C’s biggest obsession is letters and numbers: he sees them everywhere, and even though he just turned 3, he’s already starting to spell words. (Some people have suggested he might have hyperlexia; I’m not convinced, though his interest and abilities are certainly unusual.)
I should clarify: it’s not so much spelling as it is repeating what we’ve told him. When he becomes fascinated by the letters in a specific word, such as the EXIT sign on our floor, we tell him what the word is. Now he spells it out (“E-X-I-T”), then proudly proclaims, “Exit!”
On the other hand, he is actually beginning to sound words out on his own, as when he recently read “C-U-X” (on an electrical box) and then said, “C-U-X…sounds like saxophone!”
Because he’s not stimming out on letters, numbers, and words, we’re encouraging this interest. When he became interested in trains, he would get so intense and obsessive that he would completely lose focus and ultimately have a monumental meltdown; we ultimately had to reduce the amount of interactions he had with train-related items.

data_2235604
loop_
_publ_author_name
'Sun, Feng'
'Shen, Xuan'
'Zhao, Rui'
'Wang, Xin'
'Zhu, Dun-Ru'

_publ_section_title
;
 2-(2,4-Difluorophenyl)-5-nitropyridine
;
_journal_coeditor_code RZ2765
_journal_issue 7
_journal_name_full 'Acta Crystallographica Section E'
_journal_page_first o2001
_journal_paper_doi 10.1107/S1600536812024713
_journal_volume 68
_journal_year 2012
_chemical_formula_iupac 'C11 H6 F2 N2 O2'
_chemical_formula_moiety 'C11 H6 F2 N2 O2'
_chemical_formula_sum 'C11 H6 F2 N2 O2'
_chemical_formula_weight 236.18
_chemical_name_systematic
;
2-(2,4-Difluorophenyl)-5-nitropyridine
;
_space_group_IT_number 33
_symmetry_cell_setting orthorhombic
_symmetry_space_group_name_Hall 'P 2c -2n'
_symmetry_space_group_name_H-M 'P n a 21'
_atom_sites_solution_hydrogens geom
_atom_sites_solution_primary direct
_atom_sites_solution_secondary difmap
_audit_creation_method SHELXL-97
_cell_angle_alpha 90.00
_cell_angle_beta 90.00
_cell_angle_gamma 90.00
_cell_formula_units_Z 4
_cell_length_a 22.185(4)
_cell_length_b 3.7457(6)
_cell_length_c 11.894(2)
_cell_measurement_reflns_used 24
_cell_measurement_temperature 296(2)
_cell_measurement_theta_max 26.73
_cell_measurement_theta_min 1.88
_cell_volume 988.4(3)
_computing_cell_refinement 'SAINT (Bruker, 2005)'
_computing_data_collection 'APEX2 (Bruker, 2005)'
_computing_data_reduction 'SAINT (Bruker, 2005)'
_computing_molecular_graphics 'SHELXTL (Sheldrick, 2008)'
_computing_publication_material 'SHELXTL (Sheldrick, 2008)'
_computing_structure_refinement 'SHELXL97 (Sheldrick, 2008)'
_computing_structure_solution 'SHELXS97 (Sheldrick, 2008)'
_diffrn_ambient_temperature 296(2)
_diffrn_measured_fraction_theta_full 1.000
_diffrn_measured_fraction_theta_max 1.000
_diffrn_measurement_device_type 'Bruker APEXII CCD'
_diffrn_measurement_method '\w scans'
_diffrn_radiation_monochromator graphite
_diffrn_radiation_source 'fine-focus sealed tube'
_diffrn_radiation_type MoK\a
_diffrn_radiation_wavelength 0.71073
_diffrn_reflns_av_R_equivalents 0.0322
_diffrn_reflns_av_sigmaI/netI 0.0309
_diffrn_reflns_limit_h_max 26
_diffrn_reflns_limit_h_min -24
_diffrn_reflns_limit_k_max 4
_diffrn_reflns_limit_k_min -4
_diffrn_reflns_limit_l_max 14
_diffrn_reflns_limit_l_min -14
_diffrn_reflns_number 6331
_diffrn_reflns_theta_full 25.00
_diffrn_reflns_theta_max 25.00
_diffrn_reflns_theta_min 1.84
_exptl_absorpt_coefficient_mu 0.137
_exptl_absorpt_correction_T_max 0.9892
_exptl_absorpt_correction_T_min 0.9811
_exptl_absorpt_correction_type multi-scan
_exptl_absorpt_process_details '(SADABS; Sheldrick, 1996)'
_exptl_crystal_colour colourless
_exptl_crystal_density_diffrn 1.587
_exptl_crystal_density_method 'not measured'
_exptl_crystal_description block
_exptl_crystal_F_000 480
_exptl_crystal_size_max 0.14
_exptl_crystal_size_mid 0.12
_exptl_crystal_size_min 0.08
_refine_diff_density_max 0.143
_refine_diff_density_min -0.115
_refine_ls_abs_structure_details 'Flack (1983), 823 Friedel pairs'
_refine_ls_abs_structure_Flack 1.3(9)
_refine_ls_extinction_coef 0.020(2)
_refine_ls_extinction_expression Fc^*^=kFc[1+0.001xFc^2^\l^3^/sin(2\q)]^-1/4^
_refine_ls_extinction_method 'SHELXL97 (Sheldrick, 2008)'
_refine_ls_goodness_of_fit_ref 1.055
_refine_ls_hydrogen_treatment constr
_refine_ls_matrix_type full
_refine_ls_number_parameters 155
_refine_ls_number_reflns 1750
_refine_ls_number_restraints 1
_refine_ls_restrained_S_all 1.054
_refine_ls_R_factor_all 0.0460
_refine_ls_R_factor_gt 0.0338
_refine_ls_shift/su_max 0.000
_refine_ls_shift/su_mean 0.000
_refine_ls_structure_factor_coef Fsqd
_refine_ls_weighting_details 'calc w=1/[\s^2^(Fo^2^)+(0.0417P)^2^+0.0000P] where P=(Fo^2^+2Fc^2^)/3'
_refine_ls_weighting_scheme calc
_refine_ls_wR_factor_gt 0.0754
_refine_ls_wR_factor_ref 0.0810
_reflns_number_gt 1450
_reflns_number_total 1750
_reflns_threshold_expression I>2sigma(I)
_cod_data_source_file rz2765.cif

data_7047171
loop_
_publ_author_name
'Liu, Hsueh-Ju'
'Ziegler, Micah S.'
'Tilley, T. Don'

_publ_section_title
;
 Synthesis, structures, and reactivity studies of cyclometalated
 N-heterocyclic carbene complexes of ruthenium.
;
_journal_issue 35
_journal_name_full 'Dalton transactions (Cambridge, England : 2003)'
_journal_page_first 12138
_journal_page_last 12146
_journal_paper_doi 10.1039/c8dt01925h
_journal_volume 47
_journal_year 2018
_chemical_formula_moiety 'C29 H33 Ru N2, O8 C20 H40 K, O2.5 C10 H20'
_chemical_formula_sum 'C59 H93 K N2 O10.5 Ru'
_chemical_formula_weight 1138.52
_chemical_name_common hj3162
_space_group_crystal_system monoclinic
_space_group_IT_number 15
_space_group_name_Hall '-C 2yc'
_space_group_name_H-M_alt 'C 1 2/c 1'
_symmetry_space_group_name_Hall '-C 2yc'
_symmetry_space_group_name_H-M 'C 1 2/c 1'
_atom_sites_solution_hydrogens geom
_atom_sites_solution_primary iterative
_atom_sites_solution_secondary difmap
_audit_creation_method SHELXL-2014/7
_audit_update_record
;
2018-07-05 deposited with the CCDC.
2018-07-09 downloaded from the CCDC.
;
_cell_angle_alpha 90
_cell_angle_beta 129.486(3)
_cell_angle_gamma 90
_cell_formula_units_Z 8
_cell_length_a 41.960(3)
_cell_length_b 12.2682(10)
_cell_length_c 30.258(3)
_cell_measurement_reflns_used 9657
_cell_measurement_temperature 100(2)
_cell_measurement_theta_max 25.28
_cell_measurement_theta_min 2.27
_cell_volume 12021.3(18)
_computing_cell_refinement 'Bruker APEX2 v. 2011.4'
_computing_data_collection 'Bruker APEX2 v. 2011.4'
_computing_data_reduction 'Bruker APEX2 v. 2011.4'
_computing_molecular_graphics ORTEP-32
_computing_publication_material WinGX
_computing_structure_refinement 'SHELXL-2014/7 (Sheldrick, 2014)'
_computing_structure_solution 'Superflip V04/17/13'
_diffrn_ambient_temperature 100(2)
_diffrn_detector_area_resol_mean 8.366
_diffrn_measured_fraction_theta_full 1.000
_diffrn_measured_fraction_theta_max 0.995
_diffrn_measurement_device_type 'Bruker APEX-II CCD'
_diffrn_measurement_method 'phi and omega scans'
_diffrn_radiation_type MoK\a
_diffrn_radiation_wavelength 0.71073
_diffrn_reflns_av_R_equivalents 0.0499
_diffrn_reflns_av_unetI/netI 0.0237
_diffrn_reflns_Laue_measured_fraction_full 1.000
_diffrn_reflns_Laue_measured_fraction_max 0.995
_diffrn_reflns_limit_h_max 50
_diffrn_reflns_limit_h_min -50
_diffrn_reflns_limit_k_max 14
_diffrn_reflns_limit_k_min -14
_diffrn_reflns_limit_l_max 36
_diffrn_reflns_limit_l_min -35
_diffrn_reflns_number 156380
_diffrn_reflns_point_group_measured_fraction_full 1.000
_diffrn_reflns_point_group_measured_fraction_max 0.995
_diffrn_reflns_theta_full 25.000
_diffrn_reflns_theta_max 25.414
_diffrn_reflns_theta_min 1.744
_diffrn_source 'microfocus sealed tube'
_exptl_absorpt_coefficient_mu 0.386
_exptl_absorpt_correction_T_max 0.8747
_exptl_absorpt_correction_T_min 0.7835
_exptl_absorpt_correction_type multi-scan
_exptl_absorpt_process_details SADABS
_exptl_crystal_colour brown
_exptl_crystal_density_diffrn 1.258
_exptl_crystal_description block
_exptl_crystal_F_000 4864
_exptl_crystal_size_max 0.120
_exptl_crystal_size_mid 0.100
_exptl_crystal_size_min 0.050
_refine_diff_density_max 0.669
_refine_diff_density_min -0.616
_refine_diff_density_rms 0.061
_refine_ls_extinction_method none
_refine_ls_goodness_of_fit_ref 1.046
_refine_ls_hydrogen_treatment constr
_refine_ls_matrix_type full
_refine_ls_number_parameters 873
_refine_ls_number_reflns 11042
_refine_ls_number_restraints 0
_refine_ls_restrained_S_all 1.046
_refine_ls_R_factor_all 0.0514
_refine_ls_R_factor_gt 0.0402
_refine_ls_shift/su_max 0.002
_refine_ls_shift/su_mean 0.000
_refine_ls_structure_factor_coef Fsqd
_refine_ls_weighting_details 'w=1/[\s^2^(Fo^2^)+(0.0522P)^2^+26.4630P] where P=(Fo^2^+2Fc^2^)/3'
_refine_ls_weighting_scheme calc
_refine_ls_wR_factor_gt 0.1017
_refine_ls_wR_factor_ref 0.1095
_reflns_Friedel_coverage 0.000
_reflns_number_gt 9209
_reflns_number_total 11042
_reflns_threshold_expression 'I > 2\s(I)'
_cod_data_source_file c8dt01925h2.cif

I recently found a great iPad app called “Write My Name” that C loves. As the title suggests, he gets to write his name, as well as his brother’s name; he also spells out other words, and traces every letter of the alphabet.
The app requires him to point and drag around the letter forms, which is a fine motor skill many ASD kids struggle with. While C can definitely lose himself in the game for extended periods of time, he doesn’t disappear, and he doesn’t become obsessive. It seems to offer just the right amount of stimulation.
I realize there are some experts who believe mechanical and, in specific, app-based tools are a no-no; the argument is that they reinforce self-stimulatory interactions with objects instead of actual interactions with people. I haven’t found that to be the case. In fact, the best apps seem to build C’s confidence, give him a larger understanding of his world, and they’re helping to hone his cognitive and motor skills. Some of these apps actually focus on social interactions as well, but in a way that is less threatening than a direct interaction. It’s as though they’re beginning to build the bridge.
Much is being made of apps as a cure-all or miracle for the treatment of ASD. I don’t know if that’s the case. What I do know is that C enjoys the apps, and seems to be benefiting as well. For that, I’m grateful.